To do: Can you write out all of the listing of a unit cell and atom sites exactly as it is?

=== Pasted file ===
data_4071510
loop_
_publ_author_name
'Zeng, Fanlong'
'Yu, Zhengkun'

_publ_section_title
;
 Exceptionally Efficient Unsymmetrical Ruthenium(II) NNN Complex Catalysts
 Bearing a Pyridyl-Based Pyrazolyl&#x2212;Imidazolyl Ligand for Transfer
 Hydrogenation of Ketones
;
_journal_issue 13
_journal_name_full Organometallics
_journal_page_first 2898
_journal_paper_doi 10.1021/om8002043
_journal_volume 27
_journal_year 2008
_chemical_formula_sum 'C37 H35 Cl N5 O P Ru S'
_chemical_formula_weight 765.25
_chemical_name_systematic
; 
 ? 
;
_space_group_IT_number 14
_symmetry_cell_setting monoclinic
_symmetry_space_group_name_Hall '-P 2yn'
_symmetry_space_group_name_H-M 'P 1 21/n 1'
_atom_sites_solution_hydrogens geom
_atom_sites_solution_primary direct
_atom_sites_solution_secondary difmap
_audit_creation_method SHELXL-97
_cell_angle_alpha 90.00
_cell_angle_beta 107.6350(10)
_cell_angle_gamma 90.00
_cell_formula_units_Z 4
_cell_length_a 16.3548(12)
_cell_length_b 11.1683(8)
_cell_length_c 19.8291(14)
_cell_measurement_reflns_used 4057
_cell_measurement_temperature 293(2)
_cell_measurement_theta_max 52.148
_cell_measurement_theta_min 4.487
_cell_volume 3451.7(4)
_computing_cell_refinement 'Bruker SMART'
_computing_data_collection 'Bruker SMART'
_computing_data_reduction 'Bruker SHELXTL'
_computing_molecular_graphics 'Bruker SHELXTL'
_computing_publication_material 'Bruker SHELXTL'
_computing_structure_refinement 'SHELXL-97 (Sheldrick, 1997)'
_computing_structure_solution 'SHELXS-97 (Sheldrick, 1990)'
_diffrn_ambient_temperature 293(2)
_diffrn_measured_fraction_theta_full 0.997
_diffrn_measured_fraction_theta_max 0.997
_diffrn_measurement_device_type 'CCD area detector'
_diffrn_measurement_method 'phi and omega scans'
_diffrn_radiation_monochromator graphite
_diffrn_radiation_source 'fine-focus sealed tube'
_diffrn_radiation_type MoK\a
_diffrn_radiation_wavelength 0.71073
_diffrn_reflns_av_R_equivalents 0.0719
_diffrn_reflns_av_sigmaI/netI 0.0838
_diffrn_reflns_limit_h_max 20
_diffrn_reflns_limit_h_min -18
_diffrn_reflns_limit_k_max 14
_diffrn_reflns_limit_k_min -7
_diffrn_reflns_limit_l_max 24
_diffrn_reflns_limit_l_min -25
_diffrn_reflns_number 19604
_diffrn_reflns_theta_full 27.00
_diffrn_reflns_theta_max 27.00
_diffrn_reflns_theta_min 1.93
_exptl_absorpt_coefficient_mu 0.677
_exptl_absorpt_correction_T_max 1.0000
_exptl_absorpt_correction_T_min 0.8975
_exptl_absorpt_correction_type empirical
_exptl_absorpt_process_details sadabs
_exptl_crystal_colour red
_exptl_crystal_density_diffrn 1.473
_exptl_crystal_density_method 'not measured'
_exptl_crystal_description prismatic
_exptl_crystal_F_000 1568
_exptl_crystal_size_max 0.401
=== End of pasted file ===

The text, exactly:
data_4071510
loop_
_publ_author_name
'Zeng, Fanlong'
'Yu, Zhengkun'

_publ_section_title
;
 Exceptionally Efficient Unsymmetrical Ruthenium(II) NNN Complex Catalysts
 Bearing a Pyridyl-Based Pyrazolyl&#x2212;Imidazolyl Ligand for Transfer
 Hydrogenation of Ketones
;
_journal_issue 13
_journal_name_full Organometallics
_journal_page_first 2898
_journal_paper_doi 10.1021/om8002043
_journal_volume 27
_journal_year 2008
_chemical_formula_sum 'C37 H35 Cl N5 O P Ru S'
_chemical_formula_weight 765.25
_chemical_name_systematic
; 
 ? 
;
_space_group_IT_number 14
_symmetry_cell_setting monoclinic
_symmetry_space_group_name_Hall '-P 2yn'
_symmetry_space_group_name_H-M 'P 1 21/n 1'
_atom_sites_solution_hydrogens geom
_atom_sites_solution_primary direct
_atom_sites_solution_secondary difmap
_audit_creation_method SHELXL-97
_cell_angle_alpha 90.00
_cell_angle_beta 107.6350(10)
_cell_angle_gamma 90.00
_cell_formula_units_Z 4
_cell_length_a 16.3548(12)
_cell_length_b 11.1683(8)
_cell_length_c 19.8291(14)
_cell_measurement_reflns_used 4057
_cell_measurement_temperature 293(2)
_cell_measurement_theta_max 52.148
_cell_measurement_theta_min 4.487
_cell_volume 3451.7(4)
_computing_cell_refinement 'Bruker SMART'
_computing_data_collection 'Bruker SMART'
_computing_data_reduction 'Bruker SHELXTL'
_computing_molecular_graphics 'Bruker SHELXTL'
_computing_publication_material 'Bruker SHELXTL'
_computing_structure_refinement 'SHELXL-97 (Sheldrick, 1997)'
_computing_structure_solution 'SHELXS-97 (Sheldrick, 1990)'
_diffrn_ambient_temperature 293(2)
_diffrn_measured_fraction_theta_full 0.997
_diffrn_measured_fraction_theta_max 0.997
_diffrn_measurement_device_type 'CCD area detector'
_diffrn_measurement_method 'phi and omega scans'
_diffrn_radiation_monochromator graphite
_diffrn_radiation_source 'fine-focus sealed tube'
_diffrn_radiation_type MoK\a
_diffrn_radiation_wavelength 0.71073
_diffrn_reflns_av_R_equivalents 0.0719
_diffrn_reflns_av_sigmaI/netI 0.0838
_diffrn_reflns_limit_h_max 20
_diffrn_reflns_limit_h_min -18
_diffrn_reflns_limit_k_max 14
_diffrn_reflns_limit_k_min -7
_diffrn_reflns_limit_l_max 24
_diffrn_reflns_limit_l_min -25
_diffrn_reflns_number 19604
_diffrn_reflns_theta_full 27.00
_diffrn_reflns_theta_max 27.00
_diffrn_reflns_theta_min 1.93
_exptl_absorpt_coefficient_mu 0.677
_exptl_absorpt_correction_T_max 1.0000
_exptl_absorpt_correction_T_min 0.8975
_exptl_absorpt_correction_type empirical
_exptl_absorpt_process_details sadabs
_exptl_crystal_colour red
_exptl_crystal_density_diffrn 1.473
_exptl_crystal_density_method 'not measured'
_exptl_crystal_description prismatic
_exptl_crystal_F_000 1568
_exptl_crystal_size_max 0.401